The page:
At the University of Michigan School of Social Work, where I was completing the final year of a masters in social work (MSW), my classmates brightened my life with their youth and energy, while classwork kept my mind engaged and focused on subjects other than possible outcomes and side effects of cancer treatment. If at first the idea of completing the MSW while undergoing cancer treatment seemed impossible, the reality was quite different. There was so much work to do for the masters – the good kind – that I had no time to ruminate about cancer too much. A few times people asked me how I could do so much, but in all honesty I wished I could have done even more.
I want to do it all. I feel like I am on a sprint to do it all, try it all, get it all done before this ghost comes back for me. Before I have to go back to that place.
Last March, as I was starting to see the clinical trial’s finish line, things started to change. Symptoms that had once been manageable crept up: I started feeling incredibly sore all the time, regardless of my activity level. My joints ached and my hands swelled. I stopped wearing my engagement ring and wedding band, afraid I wouldn’t be able to take them off one day. The “hangover” mornings returned, making it difficult to get up to get myself and the girls to school. My head ached constantly. I was barely exercising because I simply couldn’t. I’d try to go for a walk, but would get too dizzy to even make it to the end of the block.
On visit 14 of the 17 scheduled, so close to the finish, I was asked to report side effects. Almost every one the oncologist read, I had. Dizziness. No energy. Nausea. Soreness everywhere. Swollen. Loss of appetite. Blurred vision. The oncologist suggested skipping an infusion and adding it at the end, but I just wanted to be done with it. Do it, I told him. I sat in the infusion chair, head leaning on the wall, and the nurses mentioned I looked unusually tired. I figured it was school. I had the infusion, and I went to work. And then I got even worse.
It’s interesting how when we experience long-term, slowly worsening symptoms, we forget who we used to be and how we used to feel. Ill becomes the new normal. And if you are one of those folks who “put their head down and keep working,” you are probably as terrible as I am at acknowledging that it is time to call uncle. In late April, it was taking me close to two hours to get out of bed. When I cooked meals for my family, I barely ate a bite. The weather was improving, and as C and the girls tossed the football back and forth, I’d sit on the front step watching them play because I had no energy to participate. Our old dog, Lucy, declined to the point where we had to put her down, and when the vet walked out of our house with her soft, lifeless body, I cried until there were no tears left.
On Mother’s Day, after I struggled to make it through the manicure my husband gifted me (my hands hurt so much I couldn’t stand to be touched) and I couldn’t keep my celebratory meal down, I wrote a tidy little email to the oncology team listing my side effects and telling them I was done with the trial. They responded by telling me to come to the hospital right away to get IV fluids and tests. Turns out my pituitary, thyroid and adrenal glands were pretty angry and had decided to quit before I did (I can’t blame them, really). A few hours later, with the help of 3 bags of fluids and a hefty dose of prednisone, I slowly started to come back to life, and there was relief – but there was intense sadness, too.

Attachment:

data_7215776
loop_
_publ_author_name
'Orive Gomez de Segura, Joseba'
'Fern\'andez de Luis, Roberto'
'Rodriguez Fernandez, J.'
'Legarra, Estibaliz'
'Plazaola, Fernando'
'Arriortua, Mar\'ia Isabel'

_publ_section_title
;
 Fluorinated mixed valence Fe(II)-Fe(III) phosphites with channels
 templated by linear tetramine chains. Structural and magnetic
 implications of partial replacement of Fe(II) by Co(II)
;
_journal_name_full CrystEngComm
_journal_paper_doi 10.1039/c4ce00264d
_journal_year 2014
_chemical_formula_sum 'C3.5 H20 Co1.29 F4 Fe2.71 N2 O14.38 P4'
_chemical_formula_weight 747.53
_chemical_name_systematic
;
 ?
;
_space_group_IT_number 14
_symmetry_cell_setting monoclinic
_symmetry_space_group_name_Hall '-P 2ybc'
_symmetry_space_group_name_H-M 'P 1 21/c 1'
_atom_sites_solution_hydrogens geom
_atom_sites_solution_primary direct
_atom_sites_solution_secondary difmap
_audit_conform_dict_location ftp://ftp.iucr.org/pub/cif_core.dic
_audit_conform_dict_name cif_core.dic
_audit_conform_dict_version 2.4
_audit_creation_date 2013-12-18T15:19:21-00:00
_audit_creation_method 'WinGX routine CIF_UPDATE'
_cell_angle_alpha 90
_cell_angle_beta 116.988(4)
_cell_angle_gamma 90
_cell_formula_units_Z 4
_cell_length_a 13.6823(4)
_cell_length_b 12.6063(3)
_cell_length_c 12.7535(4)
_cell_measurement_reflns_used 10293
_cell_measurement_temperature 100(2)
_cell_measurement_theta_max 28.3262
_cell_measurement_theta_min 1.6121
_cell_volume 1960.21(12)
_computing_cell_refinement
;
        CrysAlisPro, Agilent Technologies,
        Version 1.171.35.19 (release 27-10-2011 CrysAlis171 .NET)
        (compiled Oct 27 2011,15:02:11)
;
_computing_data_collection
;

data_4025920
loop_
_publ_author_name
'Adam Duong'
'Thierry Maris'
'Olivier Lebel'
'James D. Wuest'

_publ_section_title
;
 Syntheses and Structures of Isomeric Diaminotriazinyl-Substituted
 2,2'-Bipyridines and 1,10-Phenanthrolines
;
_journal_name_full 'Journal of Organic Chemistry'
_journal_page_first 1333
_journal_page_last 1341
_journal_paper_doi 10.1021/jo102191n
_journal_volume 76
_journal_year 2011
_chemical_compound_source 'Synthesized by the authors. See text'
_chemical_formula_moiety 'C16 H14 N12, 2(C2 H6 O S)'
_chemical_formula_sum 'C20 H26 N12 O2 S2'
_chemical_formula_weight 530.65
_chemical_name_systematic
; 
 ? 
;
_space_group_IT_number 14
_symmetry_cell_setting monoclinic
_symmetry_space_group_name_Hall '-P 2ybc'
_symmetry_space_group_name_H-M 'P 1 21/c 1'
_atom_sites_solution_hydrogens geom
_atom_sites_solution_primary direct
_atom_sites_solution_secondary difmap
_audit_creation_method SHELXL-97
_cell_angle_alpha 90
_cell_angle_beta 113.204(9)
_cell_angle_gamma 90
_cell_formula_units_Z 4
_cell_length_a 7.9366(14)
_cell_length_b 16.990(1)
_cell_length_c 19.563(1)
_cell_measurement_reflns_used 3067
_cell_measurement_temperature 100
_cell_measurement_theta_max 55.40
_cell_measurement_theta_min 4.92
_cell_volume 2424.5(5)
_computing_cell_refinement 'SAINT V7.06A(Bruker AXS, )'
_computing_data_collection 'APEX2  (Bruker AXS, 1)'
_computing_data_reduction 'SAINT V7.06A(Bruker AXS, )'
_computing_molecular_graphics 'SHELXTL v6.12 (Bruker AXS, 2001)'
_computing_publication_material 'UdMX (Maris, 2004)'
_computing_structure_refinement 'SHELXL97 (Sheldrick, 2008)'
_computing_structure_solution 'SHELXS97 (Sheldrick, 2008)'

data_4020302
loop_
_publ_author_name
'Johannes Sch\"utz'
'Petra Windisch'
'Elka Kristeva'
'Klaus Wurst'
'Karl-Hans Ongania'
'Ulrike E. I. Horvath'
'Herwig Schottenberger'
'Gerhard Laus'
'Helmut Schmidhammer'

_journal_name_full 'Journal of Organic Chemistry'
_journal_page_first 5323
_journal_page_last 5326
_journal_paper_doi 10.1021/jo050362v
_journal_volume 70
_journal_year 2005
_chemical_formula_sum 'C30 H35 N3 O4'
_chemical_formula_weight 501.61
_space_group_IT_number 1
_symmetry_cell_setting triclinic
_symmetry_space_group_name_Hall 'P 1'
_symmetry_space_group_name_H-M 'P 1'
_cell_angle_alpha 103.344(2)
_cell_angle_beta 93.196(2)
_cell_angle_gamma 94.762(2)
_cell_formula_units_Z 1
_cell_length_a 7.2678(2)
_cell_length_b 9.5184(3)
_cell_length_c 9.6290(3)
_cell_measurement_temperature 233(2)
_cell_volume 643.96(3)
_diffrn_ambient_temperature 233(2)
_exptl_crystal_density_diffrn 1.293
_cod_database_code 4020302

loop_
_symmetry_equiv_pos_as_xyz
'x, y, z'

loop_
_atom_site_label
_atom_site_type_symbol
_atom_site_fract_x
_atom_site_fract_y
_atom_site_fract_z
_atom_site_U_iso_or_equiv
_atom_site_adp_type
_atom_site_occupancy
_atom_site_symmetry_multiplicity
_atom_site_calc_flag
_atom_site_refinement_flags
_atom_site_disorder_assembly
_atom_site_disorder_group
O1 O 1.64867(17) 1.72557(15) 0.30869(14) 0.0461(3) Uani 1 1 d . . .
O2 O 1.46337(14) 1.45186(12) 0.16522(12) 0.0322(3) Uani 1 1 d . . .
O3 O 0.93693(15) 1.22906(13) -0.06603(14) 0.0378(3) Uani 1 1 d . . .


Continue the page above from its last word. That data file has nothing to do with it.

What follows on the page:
Over the following three days, I shed ten pounds, and what some would celebrate left me frightened. For the first time in my life as a cancer patient, I looked sick. I was pale and my eyes were sunken and rimmed by dark circles. My skin was grey, dry and flaky. The ring I couldn’t wear weeks before now kept sliding off my finger. The reflection in the mirror and too-big ring gave me a taste of the end, when we shed tokens of life’s milestones as our bodies give out and we wait for death. I caught a glimpse of something none of us ever wants to see.
As I recovered, I was grateful to feel better, but I was also angry at my failing body. I had gone into the treatment a fairly healthy 44-year-old and submitted to a drug’s clinical trial based on the statistical probability that cancer would most likely grow and kill me. And here I was a year later, steroid-dependent, anemic, ringing ears, unable to run a mile without walking, and on daily medication. I would have to come to terms with the fact that I would most likely never return to the woman I was before treatment. I would probably get used to having to take meds daily, and learn to accept being less fit. But it will be it would far, far harder to reframe the way in which I always envisioned myself to match the person my disease had transformed me into.
I have forty plus years invested in setting high demands for myself, body included, and old habits die hard. When I found out my health was failing, I wasn’t sure I could be compassionate toward a body that refused to live up to my expectations – even the modified ones. Intellectually, I know life is dynamic and ever-changing and I am lucky to be alive and living so near a cancer center that was able to provide $150,000 worth of experimental medication to me free of charge via a clinical trial. But soon after the abrupt end of treatment, I was angry I had drawn this fucking lottery number that meant I’d gone from being fit and listing “no medications” to needing a pillbox and a med alert bracelet.